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Alcoholic Drinks

For a small country, Nepal has a thriving beer industry. The local brands – Star, Golden Tiger, Iceberg and Gold – come in 650mL bottles. Tuborg, Carlsberg, San Miguel, Kingfisher, Guinness and Singha also brew in Nepal, and distribute in cans if you want to carry beer on your trek. However, you can get beer in lodges and teahouses, even in the remotest villages, although the price increases dramatically the further you are from the nearest road.

Despite the traditional Brahman abstin­ence, a lot of alcohol is consumed in Nepal. The local potions are chhang, rakshi and tongba, which can be quite tasty and potent, and there are also numerous Western-style liquors available. The notorious Kukhri Rum makes a fine after-trek drink on cold nights and Jawlalkhel Distilleries produces inexpensive but drinkable gin, vodka and whisky. A few districts in Nepal are dry, in­cluding Jumla, the region near Royal Bar- dia National Park and a few villages in Helambu. Local women and other activists are agitating in several more districts to ban alcohol consumption.

If you decide to sample locally brewed chhang, remember that it is made from water taken straight from the river, not boiled water, although you can feel reasonably safe if you order hot chhang.

Nonalcoholic Drinks

Nepal has all the international brands of soft drinks. All are made in Nepal and distrib­uted in bottles, not cans. The bottle deposits are more than the cost of the drink, so leave the bottle behind when you quaff a Coke at a trailside stall. Locally produced fruit drinks are sold in cardboard cartons and many of these have made their way into the hills, offering a refreshing thirst quencher. Look for mango frooty and apple appy. Because bottles are banned in the Everest region, the only available soft drinks are expensive, imported, canned varieties.


Don’t drink tap water or stream water anywhere. Stick to water you have purified yourself or soft drinks, juices or beer. Bringing water to a boil makes it safe to drink, but it can be difficult to get boiled water on a trek. If you ask an innkeeper if the water is boiled, they will assure you it is, even if it has just been taken from the river. This response illustrates several facets of Nepali culture and temperament. Most hill folks don’t perceive germs. They settle for good-naturally the need of Westerners that their drink be poached, however few folks perceive why. They typically believe Westerners like solely plight. Another thought is that Nepalis prefer to please others and dislike responsive any question negatively. additionally, hotels don’t prefer to prepare poached water as a result of it uses fuel and takes up area on the stove, and that they can’t charge for the service.A better way to ensure safe drinking water is to treat it with iodine. This method is easy and does not consume scarce fuel.

Don’t Drink Mineral Water on a Trek

A recent phenomenon in the hills is the large-scale use of bottled mineral water by trekkers. So-called mineral water is produced in both India and Nepal and is always packaged in sealed plastic bottles. Assuming you get a genuine bottle, what you are usually getting is tap water that has been filtered and passed by an ultraviolet light, a process supposed to purify the water. What you really get could be anything.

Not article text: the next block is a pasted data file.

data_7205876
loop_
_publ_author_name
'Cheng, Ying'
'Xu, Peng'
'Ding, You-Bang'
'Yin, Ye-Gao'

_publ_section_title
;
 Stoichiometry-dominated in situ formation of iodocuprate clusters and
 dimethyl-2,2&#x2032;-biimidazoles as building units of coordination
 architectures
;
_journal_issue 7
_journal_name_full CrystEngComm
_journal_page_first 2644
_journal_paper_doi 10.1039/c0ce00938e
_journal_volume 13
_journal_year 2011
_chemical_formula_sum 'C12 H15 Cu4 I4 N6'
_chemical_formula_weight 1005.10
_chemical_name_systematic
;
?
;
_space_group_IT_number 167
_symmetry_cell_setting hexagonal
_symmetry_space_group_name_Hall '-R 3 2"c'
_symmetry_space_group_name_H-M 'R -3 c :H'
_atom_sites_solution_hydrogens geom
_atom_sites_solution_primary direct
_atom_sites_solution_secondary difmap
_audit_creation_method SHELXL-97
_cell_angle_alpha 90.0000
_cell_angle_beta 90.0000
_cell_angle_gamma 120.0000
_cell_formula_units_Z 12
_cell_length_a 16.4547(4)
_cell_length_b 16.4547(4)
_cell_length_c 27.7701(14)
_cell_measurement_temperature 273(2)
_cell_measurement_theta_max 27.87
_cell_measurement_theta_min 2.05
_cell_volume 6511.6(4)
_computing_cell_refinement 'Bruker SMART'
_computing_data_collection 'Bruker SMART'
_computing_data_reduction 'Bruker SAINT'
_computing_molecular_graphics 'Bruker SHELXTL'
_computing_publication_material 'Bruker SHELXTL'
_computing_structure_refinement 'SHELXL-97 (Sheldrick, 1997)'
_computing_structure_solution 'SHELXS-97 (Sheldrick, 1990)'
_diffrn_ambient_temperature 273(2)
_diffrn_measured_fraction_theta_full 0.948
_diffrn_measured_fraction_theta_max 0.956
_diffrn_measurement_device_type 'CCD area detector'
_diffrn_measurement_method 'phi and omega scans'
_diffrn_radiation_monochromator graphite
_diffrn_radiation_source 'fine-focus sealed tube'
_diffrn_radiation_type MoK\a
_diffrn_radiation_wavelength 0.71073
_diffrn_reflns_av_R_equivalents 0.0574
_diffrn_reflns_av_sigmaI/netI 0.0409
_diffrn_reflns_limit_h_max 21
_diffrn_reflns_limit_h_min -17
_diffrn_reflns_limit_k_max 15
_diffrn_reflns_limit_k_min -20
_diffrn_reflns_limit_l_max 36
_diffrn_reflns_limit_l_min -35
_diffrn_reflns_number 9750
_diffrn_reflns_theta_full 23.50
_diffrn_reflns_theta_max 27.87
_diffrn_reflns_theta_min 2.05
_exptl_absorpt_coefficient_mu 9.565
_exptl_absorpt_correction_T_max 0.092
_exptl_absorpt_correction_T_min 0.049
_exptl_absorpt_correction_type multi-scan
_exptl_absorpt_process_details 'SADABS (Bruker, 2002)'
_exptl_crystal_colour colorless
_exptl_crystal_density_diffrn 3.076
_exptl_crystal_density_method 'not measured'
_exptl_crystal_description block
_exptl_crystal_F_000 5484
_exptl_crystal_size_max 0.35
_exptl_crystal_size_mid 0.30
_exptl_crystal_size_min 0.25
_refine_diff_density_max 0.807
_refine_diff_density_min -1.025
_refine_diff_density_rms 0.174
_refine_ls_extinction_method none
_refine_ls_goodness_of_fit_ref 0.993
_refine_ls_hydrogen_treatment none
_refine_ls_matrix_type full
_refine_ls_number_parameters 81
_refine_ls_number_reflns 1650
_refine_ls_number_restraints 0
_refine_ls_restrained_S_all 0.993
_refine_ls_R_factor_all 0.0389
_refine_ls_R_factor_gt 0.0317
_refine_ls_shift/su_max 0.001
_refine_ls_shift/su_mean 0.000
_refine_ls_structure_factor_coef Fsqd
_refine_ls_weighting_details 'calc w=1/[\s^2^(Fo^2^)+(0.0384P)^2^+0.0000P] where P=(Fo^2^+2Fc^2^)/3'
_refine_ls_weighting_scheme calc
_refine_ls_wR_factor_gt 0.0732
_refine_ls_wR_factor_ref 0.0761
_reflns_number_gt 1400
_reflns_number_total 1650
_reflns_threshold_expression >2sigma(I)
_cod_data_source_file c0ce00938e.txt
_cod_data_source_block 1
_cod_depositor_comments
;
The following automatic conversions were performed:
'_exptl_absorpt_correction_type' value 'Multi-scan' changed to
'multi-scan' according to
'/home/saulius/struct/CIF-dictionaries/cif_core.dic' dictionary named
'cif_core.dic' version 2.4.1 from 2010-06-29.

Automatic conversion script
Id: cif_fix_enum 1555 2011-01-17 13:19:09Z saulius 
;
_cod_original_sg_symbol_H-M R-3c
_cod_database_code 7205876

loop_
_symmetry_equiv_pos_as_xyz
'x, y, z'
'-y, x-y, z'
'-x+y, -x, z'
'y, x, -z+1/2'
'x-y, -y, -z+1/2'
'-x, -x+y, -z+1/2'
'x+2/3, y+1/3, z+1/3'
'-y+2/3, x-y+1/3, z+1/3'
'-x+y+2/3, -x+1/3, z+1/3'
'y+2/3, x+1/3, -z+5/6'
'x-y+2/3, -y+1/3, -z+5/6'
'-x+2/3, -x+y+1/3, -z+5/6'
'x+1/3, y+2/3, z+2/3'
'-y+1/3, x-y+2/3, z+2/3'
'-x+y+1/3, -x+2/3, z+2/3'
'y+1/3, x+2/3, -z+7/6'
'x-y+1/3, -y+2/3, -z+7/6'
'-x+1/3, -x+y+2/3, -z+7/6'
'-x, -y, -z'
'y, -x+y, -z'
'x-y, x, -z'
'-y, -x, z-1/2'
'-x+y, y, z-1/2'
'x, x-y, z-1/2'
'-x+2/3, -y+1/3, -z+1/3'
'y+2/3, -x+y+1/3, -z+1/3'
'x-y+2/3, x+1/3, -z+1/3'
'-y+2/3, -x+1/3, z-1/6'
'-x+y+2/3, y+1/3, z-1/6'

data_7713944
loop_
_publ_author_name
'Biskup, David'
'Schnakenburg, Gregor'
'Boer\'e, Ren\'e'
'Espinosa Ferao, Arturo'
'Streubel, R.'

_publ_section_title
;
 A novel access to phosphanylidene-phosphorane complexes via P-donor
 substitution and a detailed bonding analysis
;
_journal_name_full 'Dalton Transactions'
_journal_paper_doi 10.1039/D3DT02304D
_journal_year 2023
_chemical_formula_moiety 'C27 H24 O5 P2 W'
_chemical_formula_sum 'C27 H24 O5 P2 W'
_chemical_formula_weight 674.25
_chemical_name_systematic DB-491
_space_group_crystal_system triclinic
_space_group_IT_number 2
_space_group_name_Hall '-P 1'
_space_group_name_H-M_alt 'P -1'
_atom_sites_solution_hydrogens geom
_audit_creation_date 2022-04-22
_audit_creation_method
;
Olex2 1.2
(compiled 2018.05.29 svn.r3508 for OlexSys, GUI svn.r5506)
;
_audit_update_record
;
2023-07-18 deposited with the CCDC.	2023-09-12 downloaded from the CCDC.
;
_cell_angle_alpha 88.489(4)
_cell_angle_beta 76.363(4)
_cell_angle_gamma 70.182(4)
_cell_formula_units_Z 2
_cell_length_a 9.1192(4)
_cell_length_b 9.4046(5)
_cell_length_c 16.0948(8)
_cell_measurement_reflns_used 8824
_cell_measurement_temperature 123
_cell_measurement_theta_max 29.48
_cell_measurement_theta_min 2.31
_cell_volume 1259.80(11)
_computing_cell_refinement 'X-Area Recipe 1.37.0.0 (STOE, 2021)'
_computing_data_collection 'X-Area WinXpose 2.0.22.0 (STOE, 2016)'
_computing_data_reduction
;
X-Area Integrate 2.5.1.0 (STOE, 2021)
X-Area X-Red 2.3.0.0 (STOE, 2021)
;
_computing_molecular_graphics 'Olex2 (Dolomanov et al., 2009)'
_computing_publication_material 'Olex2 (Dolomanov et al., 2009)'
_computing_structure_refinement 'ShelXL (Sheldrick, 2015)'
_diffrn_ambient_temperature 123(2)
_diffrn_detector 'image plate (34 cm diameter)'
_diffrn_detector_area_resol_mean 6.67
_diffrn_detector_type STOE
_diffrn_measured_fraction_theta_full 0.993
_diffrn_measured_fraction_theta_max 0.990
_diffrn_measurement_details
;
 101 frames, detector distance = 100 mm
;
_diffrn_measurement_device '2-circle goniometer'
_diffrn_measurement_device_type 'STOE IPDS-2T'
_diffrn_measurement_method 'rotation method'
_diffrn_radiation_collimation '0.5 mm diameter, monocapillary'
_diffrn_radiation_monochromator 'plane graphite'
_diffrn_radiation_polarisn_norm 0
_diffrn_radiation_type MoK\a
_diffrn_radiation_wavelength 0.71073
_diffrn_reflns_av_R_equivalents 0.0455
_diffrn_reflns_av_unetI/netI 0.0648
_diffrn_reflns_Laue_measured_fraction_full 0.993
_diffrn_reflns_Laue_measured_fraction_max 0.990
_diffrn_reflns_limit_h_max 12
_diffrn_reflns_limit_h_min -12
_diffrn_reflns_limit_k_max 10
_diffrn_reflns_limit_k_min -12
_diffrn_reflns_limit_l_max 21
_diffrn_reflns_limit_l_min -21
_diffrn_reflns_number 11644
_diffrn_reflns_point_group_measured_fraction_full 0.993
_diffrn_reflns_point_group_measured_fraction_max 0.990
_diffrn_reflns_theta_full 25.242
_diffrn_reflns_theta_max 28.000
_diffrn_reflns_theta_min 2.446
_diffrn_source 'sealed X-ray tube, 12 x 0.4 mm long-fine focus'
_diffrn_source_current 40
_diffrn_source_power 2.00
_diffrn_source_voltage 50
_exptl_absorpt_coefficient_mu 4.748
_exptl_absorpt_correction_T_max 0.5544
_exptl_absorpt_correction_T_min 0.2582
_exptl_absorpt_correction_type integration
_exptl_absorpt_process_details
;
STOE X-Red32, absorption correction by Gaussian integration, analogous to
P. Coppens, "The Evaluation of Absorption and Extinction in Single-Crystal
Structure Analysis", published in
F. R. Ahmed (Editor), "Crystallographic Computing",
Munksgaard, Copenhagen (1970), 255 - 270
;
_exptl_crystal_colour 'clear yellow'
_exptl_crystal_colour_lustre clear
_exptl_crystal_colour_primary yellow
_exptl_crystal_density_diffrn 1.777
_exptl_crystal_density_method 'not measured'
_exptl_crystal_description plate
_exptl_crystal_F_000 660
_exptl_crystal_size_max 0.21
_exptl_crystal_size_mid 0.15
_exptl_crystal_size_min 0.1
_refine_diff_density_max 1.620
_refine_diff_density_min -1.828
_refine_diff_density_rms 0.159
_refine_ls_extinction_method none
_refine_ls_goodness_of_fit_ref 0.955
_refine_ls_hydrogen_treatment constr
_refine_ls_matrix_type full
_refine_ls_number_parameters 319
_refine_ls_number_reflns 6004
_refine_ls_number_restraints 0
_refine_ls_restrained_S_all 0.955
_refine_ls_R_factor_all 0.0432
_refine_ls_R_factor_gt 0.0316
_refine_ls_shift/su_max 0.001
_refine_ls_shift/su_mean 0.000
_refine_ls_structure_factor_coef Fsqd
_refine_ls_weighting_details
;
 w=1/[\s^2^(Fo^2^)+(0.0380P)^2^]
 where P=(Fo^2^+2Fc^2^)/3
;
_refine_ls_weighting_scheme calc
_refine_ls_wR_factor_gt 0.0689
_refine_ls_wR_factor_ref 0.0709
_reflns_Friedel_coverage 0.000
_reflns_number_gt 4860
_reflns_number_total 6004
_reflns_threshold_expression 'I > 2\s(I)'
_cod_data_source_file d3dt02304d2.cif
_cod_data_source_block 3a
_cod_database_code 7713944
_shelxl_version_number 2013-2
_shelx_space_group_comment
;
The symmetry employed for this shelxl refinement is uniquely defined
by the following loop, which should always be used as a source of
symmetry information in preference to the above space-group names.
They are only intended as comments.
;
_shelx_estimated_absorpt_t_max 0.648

What happens to the bottle when you drink this litre of water? It is not recyclable, it is of no use to anyone, it is not biodegradable (ever) and it is bulky. Empty mineral-water bottles have surpassed pink Chinese toilet paper as the prime eyesore of the Nepal Himalaya.

There are many ways to obtain safe drinking water. All these are described in detail in the Health & Safety chapter. If you don’t like the taste of iodine, bring flavoring. Vitamin C tablets are also said to kill the iodine taste, but be sure you let the iodine do its work before you add the vitamin C or flavoring. You can also purchase bottled soft drinks wherever you find mineral water. These come in glass bottles, which are valuable enough that trash collectors wander the hills collecting bottles to carry back to Kathmandu for refilling. An economic incentive to avoiding mineral water is that a bottle of mineral water costs Rs 50 or more in the hills, and water treated with iodine is almost free.

Hot Drinks

Another way to ensure you have a safe drink is to consume lots of tea. A properly made cup of tea will be made with boiled water. Throughout Nepal a cup of tea is served with a large dollop of milk and pre-sweetened with sugar. If you want to avoid this, order ‘black tea’ (it’s also cheaper than milk tea). A cup of tea in a trekking lodge is usually served in a glass. It takes a bit of practice to drink the hot tea without burning your fingers. When the ‘glass’ is made of stainless steel, you’ll probably have to break out a handkerchief in order to hold it.

If you want to avoid caffeine, try the herbal teas that are made in Nepal. Most hotels within the hills don’t give them, however you’ll be able to obtain a provide in most outlets in Thamel. Another smart caffeine-free drink is hot lemon, that is offered all over.